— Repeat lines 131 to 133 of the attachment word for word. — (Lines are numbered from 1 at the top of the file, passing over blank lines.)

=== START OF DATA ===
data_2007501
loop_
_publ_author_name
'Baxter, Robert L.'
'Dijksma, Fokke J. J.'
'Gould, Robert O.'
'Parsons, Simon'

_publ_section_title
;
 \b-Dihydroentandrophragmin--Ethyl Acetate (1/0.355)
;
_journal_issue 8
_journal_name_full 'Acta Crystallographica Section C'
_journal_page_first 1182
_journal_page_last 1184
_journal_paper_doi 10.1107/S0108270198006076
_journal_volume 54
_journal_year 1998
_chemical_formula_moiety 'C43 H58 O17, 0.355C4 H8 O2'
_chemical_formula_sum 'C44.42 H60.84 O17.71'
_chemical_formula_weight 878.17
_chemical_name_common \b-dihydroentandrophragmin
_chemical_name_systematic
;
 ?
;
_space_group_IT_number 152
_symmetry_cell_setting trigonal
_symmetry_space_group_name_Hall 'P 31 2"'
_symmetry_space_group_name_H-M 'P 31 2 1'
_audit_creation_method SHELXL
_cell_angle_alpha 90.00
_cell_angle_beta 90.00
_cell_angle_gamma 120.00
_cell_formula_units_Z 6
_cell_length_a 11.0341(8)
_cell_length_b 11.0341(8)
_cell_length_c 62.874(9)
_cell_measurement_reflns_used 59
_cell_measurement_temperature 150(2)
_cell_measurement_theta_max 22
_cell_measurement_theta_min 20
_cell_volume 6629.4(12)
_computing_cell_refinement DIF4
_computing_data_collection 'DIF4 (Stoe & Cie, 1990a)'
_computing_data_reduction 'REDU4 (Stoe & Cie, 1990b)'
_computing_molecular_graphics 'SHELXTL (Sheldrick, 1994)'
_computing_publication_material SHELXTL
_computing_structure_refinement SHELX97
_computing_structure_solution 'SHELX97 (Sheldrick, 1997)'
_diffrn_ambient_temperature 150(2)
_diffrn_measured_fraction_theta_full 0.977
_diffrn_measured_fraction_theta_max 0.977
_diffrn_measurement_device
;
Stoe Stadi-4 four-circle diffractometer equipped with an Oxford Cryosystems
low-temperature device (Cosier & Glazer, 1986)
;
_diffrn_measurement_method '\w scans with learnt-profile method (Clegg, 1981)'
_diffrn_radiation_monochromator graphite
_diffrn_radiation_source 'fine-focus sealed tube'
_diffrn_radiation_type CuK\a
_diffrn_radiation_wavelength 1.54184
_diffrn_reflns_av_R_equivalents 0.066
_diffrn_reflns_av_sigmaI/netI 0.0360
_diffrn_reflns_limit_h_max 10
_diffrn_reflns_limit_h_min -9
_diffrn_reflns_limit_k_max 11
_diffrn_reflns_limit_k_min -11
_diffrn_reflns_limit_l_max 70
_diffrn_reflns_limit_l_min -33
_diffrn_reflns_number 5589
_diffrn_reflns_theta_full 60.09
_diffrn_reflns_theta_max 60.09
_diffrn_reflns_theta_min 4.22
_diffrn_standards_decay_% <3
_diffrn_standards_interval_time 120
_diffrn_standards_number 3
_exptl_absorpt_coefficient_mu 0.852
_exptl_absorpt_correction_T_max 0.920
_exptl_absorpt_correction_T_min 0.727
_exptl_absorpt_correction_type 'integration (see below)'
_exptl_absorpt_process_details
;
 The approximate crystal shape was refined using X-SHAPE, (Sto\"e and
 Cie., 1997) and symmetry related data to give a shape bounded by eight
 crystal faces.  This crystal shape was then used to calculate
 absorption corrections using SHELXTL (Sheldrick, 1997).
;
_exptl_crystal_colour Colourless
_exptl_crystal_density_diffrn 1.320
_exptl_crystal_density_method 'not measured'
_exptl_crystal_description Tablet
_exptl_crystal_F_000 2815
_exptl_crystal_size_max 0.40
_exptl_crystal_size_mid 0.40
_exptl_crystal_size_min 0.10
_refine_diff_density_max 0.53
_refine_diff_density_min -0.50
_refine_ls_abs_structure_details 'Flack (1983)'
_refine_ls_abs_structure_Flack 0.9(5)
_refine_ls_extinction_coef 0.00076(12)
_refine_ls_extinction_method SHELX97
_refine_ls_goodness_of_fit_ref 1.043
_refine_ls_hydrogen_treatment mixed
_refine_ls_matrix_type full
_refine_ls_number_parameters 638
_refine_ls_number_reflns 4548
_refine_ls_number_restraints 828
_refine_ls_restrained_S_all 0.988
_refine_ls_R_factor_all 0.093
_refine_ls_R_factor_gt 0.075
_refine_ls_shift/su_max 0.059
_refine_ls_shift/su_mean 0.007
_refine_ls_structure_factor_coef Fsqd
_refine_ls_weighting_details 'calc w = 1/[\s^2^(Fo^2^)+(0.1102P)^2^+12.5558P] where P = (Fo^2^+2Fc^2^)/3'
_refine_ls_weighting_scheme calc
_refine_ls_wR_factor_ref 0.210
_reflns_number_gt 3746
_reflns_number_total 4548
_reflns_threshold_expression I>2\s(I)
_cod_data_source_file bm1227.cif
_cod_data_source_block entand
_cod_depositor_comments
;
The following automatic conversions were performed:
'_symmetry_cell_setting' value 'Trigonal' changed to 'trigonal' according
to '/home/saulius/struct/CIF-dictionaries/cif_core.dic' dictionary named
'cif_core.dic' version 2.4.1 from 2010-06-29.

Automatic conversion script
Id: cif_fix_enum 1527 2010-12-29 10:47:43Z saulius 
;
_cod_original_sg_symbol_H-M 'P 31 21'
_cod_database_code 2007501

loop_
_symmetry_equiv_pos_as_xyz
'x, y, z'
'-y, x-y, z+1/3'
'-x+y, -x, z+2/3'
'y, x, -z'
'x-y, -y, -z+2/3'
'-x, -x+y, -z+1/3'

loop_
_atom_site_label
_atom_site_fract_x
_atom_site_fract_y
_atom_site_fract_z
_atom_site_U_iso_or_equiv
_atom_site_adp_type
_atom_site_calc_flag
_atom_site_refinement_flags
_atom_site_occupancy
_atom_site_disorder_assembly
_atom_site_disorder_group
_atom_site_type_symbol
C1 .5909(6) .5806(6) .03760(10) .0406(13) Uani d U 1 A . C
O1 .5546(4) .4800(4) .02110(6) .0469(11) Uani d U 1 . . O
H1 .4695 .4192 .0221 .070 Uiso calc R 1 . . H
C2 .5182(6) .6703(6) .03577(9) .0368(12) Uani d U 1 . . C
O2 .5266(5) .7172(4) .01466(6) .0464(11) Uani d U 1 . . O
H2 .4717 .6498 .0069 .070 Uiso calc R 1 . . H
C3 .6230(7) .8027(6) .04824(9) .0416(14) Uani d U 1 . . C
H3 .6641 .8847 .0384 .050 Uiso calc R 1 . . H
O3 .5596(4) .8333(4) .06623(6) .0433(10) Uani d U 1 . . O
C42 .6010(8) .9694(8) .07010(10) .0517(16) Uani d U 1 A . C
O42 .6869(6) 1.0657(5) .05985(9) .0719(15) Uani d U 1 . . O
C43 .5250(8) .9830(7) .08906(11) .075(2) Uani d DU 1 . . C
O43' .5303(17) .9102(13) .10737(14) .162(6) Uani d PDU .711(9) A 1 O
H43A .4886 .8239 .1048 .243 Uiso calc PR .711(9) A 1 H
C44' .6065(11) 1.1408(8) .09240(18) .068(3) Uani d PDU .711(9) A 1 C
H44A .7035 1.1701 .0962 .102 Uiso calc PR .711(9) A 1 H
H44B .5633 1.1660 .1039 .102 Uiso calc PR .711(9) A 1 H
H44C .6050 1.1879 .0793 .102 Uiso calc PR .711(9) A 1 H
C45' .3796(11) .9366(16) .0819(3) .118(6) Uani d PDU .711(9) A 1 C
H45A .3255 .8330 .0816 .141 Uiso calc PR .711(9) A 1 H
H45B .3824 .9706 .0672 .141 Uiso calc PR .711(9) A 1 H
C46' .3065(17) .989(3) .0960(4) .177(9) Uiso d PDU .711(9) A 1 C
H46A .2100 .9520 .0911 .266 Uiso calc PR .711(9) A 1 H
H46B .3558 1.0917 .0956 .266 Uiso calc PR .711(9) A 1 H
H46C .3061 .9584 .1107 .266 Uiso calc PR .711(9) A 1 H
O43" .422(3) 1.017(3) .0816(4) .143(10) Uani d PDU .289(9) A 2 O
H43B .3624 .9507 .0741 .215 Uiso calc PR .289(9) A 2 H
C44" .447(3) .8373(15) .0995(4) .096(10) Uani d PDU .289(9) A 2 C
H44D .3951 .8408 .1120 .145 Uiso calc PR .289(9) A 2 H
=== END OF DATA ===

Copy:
Id: cif_fix_enum 1527 2010-12-29 10:47:43Z saulius 
;
_cod_original_sg_symbol_H-M 'P 31 21'